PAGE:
The Russian embassy in London, UK. Credit: AFP.

As the US presidential election looms larger every day, allegations of cyber crimes and attempts to influence the outcome have been fast and furious.

And the finger of accusation is pointed right at Russia.

This week, a federal grand jury in Pittsburgh returned an indictment charging six computer hackers, all of whom were residents and nationals of the Russian Federation and officers in Unit 74455 of the Russian Main Intelligence Directorate (GRU), a military intelligence agency, the US Department of Justice announced. 

The indictment alleges the six current and former Russian military officers sought to disrupt through computer hacking the French election, the Winter Olympics and US hospitals and businesses, Canada’s CBC reported.

It details destructive attacks on a broad range of targets and implicates the same Kremlin unit that interfered in the 2016 US election.

The UK’s National Cyber Security Centre has also alleged that Russian military intelligence services were planning a cyber-attack on the Japanese-hosted Olympics and Paralympics in Tokyo this summer, The Guardian reported.

While the allegations are no doubt serious, and western media are strongly influenced by the Five Eyes intelligence group, I wondered why no one had actually asked the Russians for a response to these and other allegations.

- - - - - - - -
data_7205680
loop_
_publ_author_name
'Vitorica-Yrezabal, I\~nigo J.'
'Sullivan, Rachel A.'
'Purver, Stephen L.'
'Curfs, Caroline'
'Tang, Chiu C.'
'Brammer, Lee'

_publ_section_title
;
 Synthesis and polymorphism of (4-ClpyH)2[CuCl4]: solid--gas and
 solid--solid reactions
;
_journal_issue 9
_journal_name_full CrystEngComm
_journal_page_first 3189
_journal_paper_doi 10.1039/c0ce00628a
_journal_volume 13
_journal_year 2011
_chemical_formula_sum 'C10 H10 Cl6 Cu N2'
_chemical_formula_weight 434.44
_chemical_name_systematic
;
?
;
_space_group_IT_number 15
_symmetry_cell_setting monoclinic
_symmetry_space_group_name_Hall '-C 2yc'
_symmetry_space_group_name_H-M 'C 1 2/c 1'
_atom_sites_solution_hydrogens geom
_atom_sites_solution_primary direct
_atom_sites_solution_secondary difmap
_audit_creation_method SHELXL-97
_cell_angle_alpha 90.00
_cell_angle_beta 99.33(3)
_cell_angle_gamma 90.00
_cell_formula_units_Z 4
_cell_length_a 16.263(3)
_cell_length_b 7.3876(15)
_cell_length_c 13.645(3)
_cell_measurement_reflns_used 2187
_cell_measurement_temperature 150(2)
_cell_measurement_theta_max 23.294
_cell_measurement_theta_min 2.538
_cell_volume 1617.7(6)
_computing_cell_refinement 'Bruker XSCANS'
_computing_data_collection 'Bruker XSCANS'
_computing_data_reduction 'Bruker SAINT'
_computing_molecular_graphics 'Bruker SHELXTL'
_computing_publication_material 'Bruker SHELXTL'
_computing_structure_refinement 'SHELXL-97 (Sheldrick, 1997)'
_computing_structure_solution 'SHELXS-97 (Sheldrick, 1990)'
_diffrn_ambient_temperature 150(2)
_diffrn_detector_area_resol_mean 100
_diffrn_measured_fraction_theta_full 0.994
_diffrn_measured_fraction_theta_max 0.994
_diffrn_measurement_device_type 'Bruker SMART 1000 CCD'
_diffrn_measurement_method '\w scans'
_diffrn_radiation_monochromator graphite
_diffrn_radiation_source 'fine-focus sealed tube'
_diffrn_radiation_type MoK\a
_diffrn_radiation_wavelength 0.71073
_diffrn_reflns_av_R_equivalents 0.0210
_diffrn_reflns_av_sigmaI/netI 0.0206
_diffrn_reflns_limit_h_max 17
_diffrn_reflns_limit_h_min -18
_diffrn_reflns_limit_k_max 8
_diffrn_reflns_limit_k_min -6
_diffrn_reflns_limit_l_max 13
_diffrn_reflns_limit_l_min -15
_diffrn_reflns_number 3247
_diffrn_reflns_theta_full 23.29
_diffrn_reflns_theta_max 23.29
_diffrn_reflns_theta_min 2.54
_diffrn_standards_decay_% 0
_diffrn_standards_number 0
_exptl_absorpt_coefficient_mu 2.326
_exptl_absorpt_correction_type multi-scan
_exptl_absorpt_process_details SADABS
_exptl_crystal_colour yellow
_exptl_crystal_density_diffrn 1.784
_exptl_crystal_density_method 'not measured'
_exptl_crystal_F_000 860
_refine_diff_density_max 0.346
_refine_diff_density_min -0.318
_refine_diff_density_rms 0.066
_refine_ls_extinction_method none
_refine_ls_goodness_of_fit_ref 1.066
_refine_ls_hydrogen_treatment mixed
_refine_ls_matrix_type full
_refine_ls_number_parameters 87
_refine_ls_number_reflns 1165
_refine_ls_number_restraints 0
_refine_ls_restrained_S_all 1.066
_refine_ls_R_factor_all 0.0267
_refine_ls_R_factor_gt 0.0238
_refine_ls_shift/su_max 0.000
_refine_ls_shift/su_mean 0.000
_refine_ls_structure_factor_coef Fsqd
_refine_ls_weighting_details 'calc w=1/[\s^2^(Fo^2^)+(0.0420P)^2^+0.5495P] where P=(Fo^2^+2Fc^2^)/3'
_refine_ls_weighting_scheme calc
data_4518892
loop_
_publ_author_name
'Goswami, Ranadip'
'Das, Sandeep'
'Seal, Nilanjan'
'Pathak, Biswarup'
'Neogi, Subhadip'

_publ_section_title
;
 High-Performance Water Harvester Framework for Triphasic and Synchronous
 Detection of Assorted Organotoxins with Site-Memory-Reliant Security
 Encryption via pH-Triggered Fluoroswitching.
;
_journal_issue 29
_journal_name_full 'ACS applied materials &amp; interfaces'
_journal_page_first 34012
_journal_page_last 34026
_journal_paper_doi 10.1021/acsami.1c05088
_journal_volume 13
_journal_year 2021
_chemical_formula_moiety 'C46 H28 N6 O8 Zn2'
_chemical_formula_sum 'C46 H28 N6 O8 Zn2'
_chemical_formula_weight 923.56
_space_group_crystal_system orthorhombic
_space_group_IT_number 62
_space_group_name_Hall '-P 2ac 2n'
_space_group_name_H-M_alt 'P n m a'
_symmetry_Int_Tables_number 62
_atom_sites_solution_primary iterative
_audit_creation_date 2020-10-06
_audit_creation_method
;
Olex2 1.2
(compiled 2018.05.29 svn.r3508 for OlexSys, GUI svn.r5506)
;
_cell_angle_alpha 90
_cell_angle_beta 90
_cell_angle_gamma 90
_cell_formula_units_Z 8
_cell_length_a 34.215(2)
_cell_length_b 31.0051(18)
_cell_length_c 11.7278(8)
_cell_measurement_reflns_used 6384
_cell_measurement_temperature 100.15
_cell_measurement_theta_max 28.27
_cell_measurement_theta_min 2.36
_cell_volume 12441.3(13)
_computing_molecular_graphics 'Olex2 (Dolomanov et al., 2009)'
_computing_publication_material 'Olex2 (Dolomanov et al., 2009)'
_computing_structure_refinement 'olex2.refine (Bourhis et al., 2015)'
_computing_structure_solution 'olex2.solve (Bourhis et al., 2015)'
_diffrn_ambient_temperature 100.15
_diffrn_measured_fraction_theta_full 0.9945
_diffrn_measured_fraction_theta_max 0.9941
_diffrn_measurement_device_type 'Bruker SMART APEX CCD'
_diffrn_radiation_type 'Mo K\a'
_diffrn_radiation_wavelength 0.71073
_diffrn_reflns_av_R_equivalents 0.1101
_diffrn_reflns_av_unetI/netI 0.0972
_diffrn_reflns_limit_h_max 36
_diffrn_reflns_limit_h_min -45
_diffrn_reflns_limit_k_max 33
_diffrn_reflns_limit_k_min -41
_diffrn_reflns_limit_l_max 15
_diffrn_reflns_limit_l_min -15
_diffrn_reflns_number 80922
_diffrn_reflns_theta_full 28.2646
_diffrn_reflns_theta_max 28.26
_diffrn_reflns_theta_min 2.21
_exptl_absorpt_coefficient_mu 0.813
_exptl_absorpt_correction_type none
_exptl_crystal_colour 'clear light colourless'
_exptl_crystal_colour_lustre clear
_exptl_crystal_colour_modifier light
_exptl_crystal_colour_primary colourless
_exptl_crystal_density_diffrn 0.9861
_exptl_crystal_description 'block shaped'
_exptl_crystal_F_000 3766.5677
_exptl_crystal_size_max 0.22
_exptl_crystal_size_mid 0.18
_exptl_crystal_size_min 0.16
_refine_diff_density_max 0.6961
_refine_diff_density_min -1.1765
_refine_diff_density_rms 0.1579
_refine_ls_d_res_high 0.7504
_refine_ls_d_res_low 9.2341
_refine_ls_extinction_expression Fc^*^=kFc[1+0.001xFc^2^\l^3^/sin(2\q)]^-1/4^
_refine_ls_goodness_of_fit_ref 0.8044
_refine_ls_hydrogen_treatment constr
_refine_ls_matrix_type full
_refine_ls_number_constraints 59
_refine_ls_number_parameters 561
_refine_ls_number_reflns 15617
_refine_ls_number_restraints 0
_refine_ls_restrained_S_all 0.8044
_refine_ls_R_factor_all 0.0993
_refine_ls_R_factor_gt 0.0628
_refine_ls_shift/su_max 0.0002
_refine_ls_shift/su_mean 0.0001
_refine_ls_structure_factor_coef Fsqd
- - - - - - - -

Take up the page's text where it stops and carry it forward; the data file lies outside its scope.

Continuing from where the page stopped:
And so, I reached out to the Russia embassy in the UK, and they responded.

My vow as an editor with Asia Times was to run the response, as is, without changing a word.

This was their response:

Embassy comment with regard to new accusations against Russia

Accusations of numerous cyber attacks (conducted without any meaningful purpose or result) that British authorities mount against Russia on a nearly daily basis form another cycle of their unprovoked malicious campaign.

We don’t see any reason to comment on the (missing) substance of these allegations. It has to be noted however that the UK is fully aware of the existing mechanisms of professional cooperation in case of suspicious cyber activity.

Numerous countries, including Western ones, have established such cooperation with Russia. The UK has chosen to ignore those mechanisms.

Quite obviously, the task that London is setting itself is not to get to the bottom of the alleged cyber incidents, but to use this issue as part of a deliberate disinformation campaign aimed at discrediting Russia.

The current cycle of this campaign coincides with the US Presidential election.

The purpose is clear: to create extra ground for accusing Russia of “meddling into the election” as well as to prevent any possibility of improved Russia-US relations after the vote.

At the same time, references to the Olympic Games in South Korea and Japan seek to spoil Russia’s constructive relations with those countries.

This is hardly new, especially if one recalls the multiple efforts London has spent to draw a wedge between Russia and, for instance, Ukraine and Georgia. 

These efforts are undermining Russian-British relations, but also Britain’s international standing.

Kind regards, Press Office

Russian Embassy in London

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